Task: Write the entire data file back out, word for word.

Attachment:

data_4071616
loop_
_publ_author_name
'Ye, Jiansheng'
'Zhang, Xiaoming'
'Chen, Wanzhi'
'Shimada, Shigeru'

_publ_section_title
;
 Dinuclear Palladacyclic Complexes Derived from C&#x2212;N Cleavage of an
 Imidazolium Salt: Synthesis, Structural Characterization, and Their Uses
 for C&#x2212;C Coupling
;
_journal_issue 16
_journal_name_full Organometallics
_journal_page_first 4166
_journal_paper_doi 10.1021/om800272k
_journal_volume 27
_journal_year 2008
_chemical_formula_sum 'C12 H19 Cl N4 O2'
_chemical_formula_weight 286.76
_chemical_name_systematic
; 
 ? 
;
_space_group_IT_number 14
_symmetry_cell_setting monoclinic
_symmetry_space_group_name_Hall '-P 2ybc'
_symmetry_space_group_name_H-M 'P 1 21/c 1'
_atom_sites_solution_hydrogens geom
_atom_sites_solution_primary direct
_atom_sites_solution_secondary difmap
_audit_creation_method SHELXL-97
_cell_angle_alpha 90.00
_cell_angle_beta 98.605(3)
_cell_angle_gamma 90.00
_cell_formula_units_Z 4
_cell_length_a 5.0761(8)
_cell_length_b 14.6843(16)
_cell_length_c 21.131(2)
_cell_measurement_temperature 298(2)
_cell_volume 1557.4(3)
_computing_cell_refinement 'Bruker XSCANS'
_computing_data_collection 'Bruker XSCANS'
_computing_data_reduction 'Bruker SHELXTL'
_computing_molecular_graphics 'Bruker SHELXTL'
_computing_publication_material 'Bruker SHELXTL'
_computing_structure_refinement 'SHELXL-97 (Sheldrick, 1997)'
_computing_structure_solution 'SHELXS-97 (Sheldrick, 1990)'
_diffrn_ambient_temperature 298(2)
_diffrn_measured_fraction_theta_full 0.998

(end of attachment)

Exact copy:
data_4071616
loop_
_publ_author_name
'Ye, Jiansheng'
'Zhang, Xiaoming'
'Chen, Wanzhi'
'Shimada, Shigeru'

_publ_section_title
;
 Dinuclear Palladacyclic Complexes Derived from C&#x2212;N Cleavage of an
 Imidazolium Salt: Synthesis, Structural Characterization, and Their Uses
 for C&#x2212;C Coupling
;
_journal_issue 16
_journal_name_full Organometallics
_journal_page_first 4166
_journal_paper_doi 10.1021/om800272k
_journal_volume 27
_journal_year 2008
_chemical_formula_sum 'C12 H19 Cl N4 O2'
_chemical_formula_weight 286.76
_chemical_name_systematic
; 
 ? 
;
_space_group_IT_number 14
_symmetry_cell_setting monoclinic
_symmetry_space_group_name_Hall '-P 2ybc'
_symmetry_space_group_name_H-M 'P 1 21/c 1'
_atom_sites_solution_hydrogens geom
_atom_sites_solution_primary direct
_atom_sites_solution_secondary difmap
_audit_creation_method SHELXL-97
_cell_angle_alpha 90.00
_cell_angle_beta 98.605(3)
_cell_angle_gamma 90.00
_cell_formula_units_Z 4
_cell_length_a 5.0761(8)
_cell_length_b 14.6843(16)
_cell_length_c 21.131(2)
_cell_measurement_temperature 298(2)
_cell_volume 1557.4(3)
_computing_cell_refinement 'Bruker XSCANS'
_computing_data_collection 'Bruker XSCANS'
_computing_data_reduction 'Bruker SHELXTL'
_computing_molecular_graphics 'Bruker SHELXTL'
_computing_publication_material 'Bruker SHELXTL'
_computing_structure_refinement 'SHELXL-97 (Sheldrick, 1997)'
_computing_structure_solution 'SHELXS-97 (Sheldrick, 1990)'
_diffrn_ambient_temperature 298(2)
_diffrn_measured_fraction_theta_full 0.998